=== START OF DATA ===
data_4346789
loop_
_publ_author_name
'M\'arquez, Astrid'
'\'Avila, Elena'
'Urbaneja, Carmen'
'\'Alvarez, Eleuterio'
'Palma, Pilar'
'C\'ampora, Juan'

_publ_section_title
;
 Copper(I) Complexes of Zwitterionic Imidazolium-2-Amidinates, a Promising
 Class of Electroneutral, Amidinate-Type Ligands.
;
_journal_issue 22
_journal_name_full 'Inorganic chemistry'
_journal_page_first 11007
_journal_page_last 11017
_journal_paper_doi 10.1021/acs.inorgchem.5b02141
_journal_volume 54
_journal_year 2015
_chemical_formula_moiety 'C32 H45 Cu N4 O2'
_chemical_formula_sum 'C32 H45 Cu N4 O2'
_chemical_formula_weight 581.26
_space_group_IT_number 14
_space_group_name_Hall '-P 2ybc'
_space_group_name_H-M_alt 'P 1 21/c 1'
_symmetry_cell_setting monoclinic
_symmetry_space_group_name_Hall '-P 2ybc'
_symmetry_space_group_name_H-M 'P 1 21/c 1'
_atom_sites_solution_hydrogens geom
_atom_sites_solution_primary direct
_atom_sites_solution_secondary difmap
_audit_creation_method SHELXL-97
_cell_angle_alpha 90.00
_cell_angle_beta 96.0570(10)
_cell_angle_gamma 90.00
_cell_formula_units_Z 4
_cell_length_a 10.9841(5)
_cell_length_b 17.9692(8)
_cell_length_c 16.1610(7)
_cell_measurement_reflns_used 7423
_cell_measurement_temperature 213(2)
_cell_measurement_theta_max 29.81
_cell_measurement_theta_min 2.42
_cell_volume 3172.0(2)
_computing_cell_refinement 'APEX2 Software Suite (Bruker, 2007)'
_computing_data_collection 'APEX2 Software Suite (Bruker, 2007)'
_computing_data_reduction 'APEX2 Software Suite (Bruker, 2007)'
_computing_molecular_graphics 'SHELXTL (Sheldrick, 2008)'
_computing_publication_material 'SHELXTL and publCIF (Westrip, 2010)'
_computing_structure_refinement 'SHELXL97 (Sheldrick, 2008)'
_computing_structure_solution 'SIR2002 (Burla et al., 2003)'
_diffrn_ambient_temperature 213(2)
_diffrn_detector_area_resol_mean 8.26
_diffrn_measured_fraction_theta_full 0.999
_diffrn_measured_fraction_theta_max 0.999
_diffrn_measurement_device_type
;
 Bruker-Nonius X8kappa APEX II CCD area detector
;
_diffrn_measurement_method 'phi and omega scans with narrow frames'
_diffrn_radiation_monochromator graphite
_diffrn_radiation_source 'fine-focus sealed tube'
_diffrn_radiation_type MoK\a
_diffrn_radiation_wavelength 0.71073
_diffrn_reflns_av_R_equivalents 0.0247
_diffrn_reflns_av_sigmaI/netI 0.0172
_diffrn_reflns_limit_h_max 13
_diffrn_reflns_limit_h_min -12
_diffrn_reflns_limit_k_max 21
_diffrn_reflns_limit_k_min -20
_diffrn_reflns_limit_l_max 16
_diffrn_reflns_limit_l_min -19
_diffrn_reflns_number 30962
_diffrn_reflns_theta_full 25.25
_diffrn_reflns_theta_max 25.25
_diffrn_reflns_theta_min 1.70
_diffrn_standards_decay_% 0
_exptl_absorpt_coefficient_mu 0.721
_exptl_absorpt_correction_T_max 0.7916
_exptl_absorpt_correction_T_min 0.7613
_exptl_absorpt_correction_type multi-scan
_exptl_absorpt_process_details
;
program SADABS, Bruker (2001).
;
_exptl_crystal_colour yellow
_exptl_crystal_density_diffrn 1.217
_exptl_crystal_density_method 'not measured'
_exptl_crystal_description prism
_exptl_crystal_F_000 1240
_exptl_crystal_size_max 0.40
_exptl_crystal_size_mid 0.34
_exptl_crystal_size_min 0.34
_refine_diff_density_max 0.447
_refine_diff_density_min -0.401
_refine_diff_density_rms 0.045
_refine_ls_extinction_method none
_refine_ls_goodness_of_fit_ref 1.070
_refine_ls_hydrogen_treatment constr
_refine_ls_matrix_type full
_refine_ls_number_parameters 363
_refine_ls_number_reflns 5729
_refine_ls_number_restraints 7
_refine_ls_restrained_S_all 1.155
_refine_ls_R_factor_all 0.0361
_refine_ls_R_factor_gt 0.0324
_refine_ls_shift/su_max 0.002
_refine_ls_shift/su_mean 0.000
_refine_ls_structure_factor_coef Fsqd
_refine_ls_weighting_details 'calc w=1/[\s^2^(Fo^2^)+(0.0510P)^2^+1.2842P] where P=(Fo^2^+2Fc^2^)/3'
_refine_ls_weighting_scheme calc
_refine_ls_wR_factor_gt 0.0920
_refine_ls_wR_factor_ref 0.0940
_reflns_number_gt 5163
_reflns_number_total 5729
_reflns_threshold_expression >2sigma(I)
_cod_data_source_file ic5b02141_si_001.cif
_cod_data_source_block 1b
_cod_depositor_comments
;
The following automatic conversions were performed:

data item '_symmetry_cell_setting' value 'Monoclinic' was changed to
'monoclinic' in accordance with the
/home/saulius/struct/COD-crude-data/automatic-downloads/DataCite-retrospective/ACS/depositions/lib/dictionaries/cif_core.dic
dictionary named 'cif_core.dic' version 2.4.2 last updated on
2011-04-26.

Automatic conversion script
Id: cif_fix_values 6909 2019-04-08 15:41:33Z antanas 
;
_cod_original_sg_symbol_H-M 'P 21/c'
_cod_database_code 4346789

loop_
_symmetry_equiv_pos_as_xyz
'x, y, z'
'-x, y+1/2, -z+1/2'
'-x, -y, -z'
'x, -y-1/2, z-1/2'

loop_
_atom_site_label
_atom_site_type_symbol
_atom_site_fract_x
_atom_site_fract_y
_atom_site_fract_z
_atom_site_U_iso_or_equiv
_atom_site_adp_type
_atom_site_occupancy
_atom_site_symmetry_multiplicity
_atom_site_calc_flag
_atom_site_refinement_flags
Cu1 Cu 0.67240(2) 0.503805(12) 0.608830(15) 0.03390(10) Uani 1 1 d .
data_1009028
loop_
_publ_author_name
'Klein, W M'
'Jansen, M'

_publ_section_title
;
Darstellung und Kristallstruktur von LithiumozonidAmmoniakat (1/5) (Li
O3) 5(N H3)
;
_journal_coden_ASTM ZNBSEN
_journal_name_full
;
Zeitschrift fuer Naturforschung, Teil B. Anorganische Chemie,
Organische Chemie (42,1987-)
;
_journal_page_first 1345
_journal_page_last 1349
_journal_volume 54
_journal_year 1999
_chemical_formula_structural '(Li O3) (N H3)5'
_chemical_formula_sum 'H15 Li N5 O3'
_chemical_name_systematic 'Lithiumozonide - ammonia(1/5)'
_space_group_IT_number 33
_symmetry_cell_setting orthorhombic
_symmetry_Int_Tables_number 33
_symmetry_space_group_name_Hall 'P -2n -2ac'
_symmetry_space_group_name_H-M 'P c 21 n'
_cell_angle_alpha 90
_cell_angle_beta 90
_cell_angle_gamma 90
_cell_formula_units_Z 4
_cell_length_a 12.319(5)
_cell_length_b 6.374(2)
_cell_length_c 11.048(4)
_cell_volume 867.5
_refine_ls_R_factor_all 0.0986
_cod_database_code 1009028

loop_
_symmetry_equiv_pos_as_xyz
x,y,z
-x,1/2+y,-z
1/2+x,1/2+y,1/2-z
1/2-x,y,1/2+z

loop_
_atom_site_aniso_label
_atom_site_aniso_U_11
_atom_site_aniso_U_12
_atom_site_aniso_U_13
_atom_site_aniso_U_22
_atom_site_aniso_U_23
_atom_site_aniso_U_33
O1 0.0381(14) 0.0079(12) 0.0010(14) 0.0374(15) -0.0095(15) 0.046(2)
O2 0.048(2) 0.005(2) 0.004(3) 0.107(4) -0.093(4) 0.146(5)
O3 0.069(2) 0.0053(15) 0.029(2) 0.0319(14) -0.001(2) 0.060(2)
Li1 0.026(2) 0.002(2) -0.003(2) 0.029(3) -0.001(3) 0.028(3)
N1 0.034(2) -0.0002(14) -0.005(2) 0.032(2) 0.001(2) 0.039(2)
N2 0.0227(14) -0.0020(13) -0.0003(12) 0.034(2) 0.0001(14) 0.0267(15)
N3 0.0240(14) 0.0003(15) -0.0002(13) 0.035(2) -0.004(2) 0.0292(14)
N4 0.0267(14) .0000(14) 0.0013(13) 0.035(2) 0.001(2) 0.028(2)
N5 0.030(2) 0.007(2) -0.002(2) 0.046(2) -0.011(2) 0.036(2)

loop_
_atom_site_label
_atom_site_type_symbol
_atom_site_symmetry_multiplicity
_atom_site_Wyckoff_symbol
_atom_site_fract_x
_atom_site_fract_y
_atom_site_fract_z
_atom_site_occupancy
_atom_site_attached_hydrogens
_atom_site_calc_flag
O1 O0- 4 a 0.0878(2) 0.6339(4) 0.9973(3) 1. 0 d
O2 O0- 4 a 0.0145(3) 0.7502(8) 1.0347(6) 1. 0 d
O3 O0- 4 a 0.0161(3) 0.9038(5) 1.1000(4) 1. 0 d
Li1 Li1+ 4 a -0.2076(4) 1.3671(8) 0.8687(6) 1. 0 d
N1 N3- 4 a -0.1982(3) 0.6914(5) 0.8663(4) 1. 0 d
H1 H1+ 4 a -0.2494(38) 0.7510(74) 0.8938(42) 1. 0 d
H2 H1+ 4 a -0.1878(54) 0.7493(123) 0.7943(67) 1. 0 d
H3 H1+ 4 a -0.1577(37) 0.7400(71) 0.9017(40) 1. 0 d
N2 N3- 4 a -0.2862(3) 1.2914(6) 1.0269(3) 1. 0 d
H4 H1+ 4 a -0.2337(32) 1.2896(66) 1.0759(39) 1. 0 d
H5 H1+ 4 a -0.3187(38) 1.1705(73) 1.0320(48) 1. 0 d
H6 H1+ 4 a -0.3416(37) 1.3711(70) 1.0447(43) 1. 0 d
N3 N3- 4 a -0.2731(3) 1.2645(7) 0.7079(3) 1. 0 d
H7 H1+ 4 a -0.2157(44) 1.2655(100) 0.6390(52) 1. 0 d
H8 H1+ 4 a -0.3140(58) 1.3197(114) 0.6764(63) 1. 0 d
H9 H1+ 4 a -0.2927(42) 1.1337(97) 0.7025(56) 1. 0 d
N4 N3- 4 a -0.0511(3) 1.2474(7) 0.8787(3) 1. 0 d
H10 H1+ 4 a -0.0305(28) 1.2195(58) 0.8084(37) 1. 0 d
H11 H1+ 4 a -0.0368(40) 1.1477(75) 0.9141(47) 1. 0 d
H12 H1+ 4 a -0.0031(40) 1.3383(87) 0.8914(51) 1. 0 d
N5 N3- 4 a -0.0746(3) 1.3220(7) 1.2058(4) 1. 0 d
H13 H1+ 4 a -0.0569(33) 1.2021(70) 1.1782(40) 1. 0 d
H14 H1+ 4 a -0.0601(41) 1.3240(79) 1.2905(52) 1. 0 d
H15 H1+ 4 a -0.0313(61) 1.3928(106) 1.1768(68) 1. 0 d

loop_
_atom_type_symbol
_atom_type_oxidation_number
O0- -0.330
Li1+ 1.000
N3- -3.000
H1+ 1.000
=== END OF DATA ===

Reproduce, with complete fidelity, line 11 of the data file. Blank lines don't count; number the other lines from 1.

;